In just a few short hours, we’ve had BRILLIANT questions asked and answered by professionals working in positions across the educational spectrum. Classroom teachers are thinking alongside principals and professional developers. Teachers in large schools are thinking alongside teachers in small, rural communities.
That kind of diversity leads to a collectively intelligent group, y’all. My thinking has already been challenged about a dozen times, and that’s cool.
Here’s a few interesting strands of conversation that you might want to jump in on:
On Slide 2, Dan Greenberg—who is a professional developer from Houston—asked an interesting question about our perspectives towards curricula when he asked:
“In the realm of multicultural education, we hear a lot about some teachers having a deficit view of students and their potential and it seems that deficit view can be applied to curriculum as well. Are we looking for what should be cut out or is the focus on what should be our essentials?”
That’s got me thinking simply because I’ve never really considered the impact that my own view of the curriculum might have on my teaching and learning—and more importantly on the way that I choose to interact with students or to deliver instruction.
Is it possible that a deficit view—what in our curriculum do we need to get rid of—might carry implications for our belief systems about what is possible and/or impossible to teach to our kids?
On Slide 3, Eric Townsley and Becky Goerend have introduced the challenges of regrouping for differentiation in high schools, where teachers can often be the only instructor of a particular subject, and in small schools, where there may only be one teacher at each grade level.
That’s really got me thinking, simply because I work in a large school where there are no fewer than 4 teachers in each content area at every grade level. What I’m wondering is how regrouping to provide differentiated instruction looks different in small schools.
How can faculties—regardless of their size—make opportunities for reteaching possible?
On Slide 5, Matt Townsley—a full time math teacher—wonders whether school wide systems of interventions are even possible in buildings where faculty members haven’t bought into the idea that all teachers serve all students.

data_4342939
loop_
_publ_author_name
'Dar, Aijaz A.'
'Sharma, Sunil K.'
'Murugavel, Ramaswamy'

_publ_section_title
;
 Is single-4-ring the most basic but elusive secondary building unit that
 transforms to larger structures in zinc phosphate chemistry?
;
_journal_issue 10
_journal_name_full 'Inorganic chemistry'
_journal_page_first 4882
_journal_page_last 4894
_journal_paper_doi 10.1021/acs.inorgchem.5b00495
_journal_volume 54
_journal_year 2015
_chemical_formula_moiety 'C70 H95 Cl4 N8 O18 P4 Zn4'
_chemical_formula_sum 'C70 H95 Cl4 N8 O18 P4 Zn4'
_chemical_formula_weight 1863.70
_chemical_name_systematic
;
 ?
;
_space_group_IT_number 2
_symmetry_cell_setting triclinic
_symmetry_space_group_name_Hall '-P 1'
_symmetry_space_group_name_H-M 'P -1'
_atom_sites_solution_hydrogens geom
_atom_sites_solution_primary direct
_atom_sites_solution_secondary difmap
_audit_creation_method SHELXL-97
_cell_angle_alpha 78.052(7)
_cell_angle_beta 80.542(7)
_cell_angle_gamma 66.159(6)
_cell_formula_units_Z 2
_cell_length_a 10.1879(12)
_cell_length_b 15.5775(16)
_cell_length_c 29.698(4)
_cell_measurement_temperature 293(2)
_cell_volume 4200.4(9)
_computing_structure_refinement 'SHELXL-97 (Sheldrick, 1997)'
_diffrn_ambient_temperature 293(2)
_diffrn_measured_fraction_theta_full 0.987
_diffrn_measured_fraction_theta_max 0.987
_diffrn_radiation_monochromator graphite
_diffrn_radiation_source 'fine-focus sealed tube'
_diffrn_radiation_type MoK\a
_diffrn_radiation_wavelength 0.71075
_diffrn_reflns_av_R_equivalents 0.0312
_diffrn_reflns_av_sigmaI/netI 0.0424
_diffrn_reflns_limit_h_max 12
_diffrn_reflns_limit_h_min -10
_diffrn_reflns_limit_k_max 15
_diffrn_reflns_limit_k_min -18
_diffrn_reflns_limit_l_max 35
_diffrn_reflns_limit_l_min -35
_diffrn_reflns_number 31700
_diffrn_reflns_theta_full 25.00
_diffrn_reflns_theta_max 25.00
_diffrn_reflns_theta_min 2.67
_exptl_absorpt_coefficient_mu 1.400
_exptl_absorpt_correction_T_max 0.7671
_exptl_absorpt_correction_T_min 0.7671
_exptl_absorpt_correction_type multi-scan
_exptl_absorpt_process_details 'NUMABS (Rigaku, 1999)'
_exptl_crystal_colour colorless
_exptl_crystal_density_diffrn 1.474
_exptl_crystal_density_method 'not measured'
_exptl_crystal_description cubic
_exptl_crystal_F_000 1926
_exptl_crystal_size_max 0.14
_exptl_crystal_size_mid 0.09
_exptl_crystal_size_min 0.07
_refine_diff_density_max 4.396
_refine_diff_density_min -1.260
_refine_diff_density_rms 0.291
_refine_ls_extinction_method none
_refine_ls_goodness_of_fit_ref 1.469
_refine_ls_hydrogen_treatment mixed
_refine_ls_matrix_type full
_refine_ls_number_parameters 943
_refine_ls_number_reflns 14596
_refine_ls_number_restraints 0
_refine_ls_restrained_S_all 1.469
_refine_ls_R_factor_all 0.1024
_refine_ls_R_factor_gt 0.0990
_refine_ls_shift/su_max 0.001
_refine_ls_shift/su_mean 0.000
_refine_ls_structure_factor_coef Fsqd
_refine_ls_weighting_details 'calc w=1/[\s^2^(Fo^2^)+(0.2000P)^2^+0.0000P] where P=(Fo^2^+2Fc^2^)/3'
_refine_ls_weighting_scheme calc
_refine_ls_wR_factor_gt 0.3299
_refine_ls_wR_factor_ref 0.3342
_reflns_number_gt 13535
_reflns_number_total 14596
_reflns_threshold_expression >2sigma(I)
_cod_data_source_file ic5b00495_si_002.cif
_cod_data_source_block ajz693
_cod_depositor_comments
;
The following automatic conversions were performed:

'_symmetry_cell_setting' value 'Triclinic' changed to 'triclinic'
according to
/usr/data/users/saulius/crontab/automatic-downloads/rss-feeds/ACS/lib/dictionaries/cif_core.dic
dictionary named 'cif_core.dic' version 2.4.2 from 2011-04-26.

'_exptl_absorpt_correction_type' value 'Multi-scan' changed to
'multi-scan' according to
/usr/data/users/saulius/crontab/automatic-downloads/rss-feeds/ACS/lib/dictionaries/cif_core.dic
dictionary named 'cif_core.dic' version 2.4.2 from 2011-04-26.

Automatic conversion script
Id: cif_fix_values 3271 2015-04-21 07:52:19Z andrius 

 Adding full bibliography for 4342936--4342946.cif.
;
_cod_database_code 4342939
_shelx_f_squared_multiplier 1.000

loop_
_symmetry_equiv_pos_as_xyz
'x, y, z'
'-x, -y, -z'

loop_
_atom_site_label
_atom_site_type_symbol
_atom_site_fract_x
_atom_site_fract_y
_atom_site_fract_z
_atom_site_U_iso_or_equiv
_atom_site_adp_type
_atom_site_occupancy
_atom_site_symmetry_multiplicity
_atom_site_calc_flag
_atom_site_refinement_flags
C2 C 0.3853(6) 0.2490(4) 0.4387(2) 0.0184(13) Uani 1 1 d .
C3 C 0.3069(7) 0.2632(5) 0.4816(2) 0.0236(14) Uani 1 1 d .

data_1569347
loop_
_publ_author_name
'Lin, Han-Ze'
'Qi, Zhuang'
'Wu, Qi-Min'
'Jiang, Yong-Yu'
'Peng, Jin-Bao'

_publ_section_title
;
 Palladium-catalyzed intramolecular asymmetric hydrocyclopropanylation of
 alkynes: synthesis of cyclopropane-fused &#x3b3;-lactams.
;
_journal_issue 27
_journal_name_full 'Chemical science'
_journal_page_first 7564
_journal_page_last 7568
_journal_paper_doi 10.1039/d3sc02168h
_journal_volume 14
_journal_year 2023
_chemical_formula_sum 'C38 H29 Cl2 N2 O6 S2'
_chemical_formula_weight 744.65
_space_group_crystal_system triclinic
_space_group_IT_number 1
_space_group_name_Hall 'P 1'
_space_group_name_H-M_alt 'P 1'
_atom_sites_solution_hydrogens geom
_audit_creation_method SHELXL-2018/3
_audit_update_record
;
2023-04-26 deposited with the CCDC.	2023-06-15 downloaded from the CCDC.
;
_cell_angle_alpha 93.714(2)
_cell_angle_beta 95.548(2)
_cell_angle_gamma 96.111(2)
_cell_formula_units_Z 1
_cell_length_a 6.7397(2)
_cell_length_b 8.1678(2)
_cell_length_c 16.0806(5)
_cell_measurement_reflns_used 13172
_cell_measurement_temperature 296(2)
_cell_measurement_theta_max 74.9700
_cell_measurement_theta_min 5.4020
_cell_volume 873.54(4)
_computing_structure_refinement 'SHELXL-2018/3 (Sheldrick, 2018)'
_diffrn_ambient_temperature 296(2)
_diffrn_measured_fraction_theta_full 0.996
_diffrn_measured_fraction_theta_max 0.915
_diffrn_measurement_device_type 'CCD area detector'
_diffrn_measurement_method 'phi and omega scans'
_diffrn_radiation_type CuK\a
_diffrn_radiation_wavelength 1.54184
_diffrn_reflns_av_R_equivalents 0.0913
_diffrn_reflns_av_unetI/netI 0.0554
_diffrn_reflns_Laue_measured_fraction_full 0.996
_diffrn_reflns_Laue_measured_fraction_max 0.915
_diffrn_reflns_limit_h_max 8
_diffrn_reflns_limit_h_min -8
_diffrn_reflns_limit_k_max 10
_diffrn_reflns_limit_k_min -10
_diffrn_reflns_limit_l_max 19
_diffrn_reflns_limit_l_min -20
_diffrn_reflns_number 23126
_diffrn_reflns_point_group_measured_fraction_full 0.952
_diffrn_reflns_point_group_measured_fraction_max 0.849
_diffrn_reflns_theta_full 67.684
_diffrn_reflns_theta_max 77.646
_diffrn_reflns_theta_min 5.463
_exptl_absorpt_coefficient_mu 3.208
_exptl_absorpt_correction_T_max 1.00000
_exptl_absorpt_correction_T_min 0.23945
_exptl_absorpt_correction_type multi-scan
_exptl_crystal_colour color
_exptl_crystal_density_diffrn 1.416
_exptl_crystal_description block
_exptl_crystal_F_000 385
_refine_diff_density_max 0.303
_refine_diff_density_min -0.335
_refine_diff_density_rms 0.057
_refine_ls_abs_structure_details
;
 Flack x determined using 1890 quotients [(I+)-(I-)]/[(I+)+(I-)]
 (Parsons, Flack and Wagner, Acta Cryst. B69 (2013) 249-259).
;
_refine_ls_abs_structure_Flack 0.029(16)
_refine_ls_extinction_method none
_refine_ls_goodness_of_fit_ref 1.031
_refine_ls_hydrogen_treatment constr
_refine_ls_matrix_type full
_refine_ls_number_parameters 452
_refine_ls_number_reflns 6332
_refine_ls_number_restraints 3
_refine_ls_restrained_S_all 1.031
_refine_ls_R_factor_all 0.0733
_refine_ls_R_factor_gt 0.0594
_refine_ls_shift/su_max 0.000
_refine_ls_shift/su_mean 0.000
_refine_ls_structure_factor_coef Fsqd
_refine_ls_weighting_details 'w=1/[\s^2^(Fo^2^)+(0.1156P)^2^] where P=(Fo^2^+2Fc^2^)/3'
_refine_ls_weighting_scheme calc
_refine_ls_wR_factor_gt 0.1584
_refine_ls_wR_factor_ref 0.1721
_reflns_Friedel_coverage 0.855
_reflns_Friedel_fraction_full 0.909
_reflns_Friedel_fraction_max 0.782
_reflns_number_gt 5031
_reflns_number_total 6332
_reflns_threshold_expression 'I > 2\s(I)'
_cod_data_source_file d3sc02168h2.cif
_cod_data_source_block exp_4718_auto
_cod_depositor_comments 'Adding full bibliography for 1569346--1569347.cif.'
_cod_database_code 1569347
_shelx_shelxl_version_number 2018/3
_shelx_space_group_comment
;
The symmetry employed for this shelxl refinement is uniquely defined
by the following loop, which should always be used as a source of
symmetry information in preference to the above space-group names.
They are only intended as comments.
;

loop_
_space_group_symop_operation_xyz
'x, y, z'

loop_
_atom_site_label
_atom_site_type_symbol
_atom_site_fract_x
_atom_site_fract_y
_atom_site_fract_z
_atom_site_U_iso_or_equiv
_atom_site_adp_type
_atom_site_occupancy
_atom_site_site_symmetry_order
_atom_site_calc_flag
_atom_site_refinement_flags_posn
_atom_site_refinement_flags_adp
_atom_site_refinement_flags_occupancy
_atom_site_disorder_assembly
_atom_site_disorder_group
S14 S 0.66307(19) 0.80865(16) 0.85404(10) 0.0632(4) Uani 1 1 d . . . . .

He writes, “Rick talked about the need to think of students as “ours” instead of “mine.” I think having conversations leading to this mindset may be a pre-requisite to the interventions themselves. A culture change of sorts. How has it started in your schools?”
I think this is an important question to consider. How do schools that have embraced the idea that every teacher serves every child—and that logical interventions require redistributing the intellectual capital of a building—-make this philosophical shift.
Are there specific steps that school and teacher leaders can take to develop this mentality in their faculties, or are such attitudes just the random result of a group of likeminded teachers coming together?
On Slide 7, Matt Townsley asks another key question when thinking about the common “yeah, buts” that prevent teachers and schools from creating effective systems of intervention.
He writes, “Yeah, but as a classroom teacher, how do I get my principal on board if they’re resistant to the idea of restructuring?”
Great question, isn’t it? In the end, classroom teachers have little organizational authority. We can’t require the kinds of changes necessary beyond the classroom to make school-wide intervention systems possible.
So if we’re working in a building where there is little momentum from the top to work differently, what kind of actions should we take to move responsible practice forward?
On Slide 10, Russ Goerend argues that in order for school leaders to get faculty members on board, they’ve got to present the “whys” behind both professional learning communities and systematic interventions designed to meet the needs of every learner.
By presenting the “whys,” school leaders get skeptics on board and provide supporters with knowledge that can be used to bolster their gut instincts.
I’m wondering, though, just how many school leaders do an effective job of outlining the “whys” of professional learning communities to their faculty members.
I’ve worked with far too many skeptical teachers to believe that a clear case for professional learning communities and interventions for students is being made in most districts. There’s still a lot of doubt—especially in the face of new and challenging work.
So my question is a simple one: How important is it for school leaders to clearly, convincingly and constantly outline the “whys” to their faculty members?
A pointer for participants: Many users have asked whether it is possible for one person to leave more than one comment on each slide. The answer is yes—and I hope you will! Ongoing dialogue between participants around one concept is what makes a conversation healthy.
When you do, though, you won’t see a new icon added around our focusing quote. In order to keep a slide from getting cluttered with icons, whenever a participant adds a second comment to a slide, Voicethread adds the comment to the conversation without adding a new icon.
Other participants will know that you’ve added a second comment by looking at the timeline found beneath each slide, where they will see a new yellow comment tab. They will also see a yellow box—and a groovy yellow speech bubble—surrounding your icon.
Here’s to hoping that you’ll take the time to stop by our conversation before it ends on Friday! Not only will you learn a ton….we’ll learn a ton from you!